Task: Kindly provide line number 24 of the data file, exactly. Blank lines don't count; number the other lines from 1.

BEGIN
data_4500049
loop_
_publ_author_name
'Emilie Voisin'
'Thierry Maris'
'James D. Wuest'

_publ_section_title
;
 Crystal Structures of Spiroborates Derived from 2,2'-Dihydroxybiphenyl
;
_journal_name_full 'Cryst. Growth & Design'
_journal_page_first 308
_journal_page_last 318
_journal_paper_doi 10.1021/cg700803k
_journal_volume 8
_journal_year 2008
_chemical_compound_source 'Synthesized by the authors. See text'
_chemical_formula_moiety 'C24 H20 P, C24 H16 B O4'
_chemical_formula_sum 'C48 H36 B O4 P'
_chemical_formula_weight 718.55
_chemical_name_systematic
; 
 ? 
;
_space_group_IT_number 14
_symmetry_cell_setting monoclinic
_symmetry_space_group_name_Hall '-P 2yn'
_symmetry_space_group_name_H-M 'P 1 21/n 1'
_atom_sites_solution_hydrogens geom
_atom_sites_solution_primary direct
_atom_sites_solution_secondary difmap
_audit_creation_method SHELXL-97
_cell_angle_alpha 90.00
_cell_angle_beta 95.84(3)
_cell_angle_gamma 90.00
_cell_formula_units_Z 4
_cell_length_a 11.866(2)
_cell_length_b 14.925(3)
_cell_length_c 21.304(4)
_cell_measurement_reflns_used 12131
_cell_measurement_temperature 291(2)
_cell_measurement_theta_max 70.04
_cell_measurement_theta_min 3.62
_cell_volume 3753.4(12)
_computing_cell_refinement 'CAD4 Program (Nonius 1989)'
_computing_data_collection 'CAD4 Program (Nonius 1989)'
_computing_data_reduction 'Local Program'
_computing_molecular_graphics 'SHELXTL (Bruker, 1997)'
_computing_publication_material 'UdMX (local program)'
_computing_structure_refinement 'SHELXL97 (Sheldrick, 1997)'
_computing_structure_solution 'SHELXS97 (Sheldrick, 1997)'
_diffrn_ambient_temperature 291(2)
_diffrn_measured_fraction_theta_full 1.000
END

;